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Businesses given more time to pay business rates


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Issued 31 March 2009

Businesses will be able spread payment of this year’s inflation up-rating to Business Rates over three years, under new legislation announced by the Government today.

Under existing legislation business rates are adjusted every April in line with the Retail Prices Index for the previous September.  The new measures are designed to smooth the effects of the spike in inflation of 5 percent in September, which would have seen businesses facing an impact on their cash flow this year.

The majority of independent economists expect RPI inflation - which has now fallen to 0 percent - to turn negative at the end of 2009.  The impact of up-rating if RPI is negative would be to reduce total business rates in cash terms in 2010-11. However the Government recognises that many businesses also need help now to ease cash flow.

Business ratepayers will be able to defer around £600m across 1.6 million properties, boosting their cash flow for the current year. This will include measures to allow those affected by the end of the 2005 transitional relief scheme also to spread payment of the increase in their bills over a three year period.

Today’s announcement builds on other measures to help businesses meet the challenges of the current economic climate, such as HM Revenue and Customs’ time to pay arrangements, which have already benefited over 100,000 businesses by giving them extra time to pay NICs, VAT and corporation tax bills.

The Chancellor of the Exchequer said:

“The Government recognises that businesses need help now to ease their cash flow at a time when money is very tight. This measure will help businesses to smooth their rates payments over the next three years.”

Secretary of State for Communities and Local Government Hazel Blears said:

"It's vital that we support businesses as they navigate their way through this tough financial climate. The steps we are taking today will provide them with real help now, by giving them the flexibility to defer part of this year's increase in business rates, and manage the financial pressures that they are facing.”


1.       Problems with managing cash flow have been a key concern for businesses.  At PBR, the Government took significant steps to address this problem:

  • For businesses struggling to pay their taxes on time, the HMRC Business Payment Support Service has, to date, helped 101,135 businesses spread over £1.78bn of tax payments.
  • PBR also announced further support for firms that are now making losses by temporarily extending the carry back of losses from one to three years, for losses up to £50,000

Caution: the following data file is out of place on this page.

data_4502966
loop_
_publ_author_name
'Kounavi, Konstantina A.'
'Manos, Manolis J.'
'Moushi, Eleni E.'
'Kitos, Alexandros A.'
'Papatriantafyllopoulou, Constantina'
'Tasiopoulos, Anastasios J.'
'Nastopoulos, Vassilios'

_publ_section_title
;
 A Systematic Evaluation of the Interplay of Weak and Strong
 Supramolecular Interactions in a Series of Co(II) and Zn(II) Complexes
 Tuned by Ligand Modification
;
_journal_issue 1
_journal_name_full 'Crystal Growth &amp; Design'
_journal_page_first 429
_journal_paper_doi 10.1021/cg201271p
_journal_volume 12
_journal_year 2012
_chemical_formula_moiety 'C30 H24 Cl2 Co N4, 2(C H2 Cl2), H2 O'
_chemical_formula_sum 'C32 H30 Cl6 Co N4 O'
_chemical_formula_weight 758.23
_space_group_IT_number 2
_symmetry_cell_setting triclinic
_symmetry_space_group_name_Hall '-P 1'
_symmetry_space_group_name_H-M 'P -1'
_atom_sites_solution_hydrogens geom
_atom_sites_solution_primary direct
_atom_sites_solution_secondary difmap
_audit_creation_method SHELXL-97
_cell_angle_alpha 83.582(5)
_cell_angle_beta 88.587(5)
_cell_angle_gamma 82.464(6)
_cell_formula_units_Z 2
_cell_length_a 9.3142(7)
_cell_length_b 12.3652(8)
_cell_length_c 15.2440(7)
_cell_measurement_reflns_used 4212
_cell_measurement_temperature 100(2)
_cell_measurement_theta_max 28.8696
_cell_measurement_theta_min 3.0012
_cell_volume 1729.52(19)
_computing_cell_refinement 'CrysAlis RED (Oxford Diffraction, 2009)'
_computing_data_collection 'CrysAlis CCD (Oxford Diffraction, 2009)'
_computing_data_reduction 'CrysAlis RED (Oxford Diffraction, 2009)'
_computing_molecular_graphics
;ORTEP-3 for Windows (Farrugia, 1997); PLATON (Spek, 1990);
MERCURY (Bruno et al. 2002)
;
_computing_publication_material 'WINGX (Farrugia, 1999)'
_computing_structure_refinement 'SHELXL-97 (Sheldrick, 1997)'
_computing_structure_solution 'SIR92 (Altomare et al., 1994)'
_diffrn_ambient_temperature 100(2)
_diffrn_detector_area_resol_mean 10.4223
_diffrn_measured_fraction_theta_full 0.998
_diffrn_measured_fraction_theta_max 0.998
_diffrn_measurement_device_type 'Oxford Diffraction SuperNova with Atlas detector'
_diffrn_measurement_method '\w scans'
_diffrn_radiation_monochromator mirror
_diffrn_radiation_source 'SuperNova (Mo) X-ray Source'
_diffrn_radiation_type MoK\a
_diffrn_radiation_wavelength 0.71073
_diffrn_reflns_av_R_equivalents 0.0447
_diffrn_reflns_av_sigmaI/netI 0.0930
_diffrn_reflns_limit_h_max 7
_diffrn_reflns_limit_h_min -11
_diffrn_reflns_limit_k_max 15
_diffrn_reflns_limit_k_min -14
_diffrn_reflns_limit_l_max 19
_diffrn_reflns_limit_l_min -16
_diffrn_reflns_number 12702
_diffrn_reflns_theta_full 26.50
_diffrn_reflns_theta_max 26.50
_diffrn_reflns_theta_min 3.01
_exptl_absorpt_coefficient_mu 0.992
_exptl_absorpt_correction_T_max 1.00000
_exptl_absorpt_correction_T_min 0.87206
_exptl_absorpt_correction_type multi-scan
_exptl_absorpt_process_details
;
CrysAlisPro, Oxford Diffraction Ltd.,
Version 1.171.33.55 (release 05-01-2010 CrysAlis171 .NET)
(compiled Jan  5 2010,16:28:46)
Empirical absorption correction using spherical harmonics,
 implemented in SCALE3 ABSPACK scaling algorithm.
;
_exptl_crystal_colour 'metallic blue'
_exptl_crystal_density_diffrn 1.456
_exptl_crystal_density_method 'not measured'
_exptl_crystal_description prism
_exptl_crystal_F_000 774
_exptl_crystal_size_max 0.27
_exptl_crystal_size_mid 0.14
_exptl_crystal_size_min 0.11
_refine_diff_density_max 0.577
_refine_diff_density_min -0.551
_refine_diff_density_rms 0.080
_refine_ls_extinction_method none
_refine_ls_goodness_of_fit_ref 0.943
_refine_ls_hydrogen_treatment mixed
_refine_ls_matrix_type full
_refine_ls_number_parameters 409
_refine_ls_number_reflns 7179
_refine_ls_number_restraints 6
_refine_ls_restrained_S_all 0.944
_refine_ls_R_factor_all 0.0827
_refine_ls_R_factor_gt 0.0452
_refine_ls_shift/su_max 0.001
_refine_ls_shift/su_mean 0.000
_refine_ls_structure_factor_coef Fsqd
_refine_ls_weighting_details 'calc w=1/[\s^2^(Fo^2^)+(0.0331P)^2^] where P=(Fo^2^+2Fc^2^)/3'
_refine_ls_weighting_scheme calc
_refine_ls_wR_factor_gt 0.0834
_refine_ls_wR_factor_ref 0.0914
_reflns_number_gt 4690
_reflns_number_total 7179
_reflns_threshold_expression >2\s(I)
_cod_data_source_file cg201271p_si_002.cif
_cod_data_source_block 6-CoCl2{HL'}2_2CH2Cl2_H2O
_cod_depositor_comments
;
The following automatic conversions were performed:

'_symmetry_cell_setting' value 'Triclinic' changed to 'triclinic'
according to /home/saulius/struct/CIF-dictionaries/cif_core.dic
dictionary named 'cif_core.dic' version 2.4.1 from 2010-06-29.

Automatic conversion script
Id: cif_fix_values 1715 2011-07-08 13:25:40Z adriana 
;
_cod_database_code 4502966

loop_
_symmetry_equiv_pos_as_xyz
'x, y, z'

• PBR also announced a temporary increase from 1 April 2009 to the threshold at which an empty property becomes liable for business rates, from £2,200 to £15,000.  Estimate over 70% of empty properties will pay no rates in 2009-10.
  • PBR also announced that British small businesses stand to benefit from £4 billion of EIB funding from 2008-2011 and that £1 billion would be available by the end of 2008. Confirm that UK banks have secured £1bn of EIB funds for lending to SMEs and a further £450 million is being negotiated. Banks are lending this money to businesses across the UK.
  • In January, the Government launched the Enterprise Finance Guarantee, a £1bn loan guarantee scheme delivered through the banks that will enable an additional £1.3bn of lending to businesses up to end March 2010.  To 11 March, over 1,000 businesses have been registered as eligible for support, with a potential lending value of over £110m. In the past week alone potential lending of over £30m has been registered. Maintaining this weekly total will mean we are on track to support £1.3billion of lending to small businesses.

2.       Communities and Local Government will bring forward regulations under the Local Government Finance Act 1988 to allow businesses in England to spread payment of their 2009-10 increases in business rates bills over the three years to 2011-12.  As a result, businesses will be able to pay a 2% annual increase in 2009-10 and the remaining 3% over the following two years.

3.       Arrangements will also be made for a proportion of increases in rates bills for other reasons, including the ending of transitional relief, to be deferred over the same period.

4.       The Government will bring the necessary regulations into effect as soon as possible, and expects that they will be in place by the Summer. Local Billing Authorities will then write to businesses providing the option of a revised schedule of payments for 2009-10 bills. In the meantime, businesses should continue to pay their bills as normal.

5.       This announcement relates to England.  The Government will engage with the Scottish, Welsh and Northern Ireland administrations to clarify the situation for ratepayers in respect of business property in Scotland, Wales and Northern Ireland.

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Article Published/Sorted/Amended on Scopulus 2009-04-02 10:26:40 in Tax Articles

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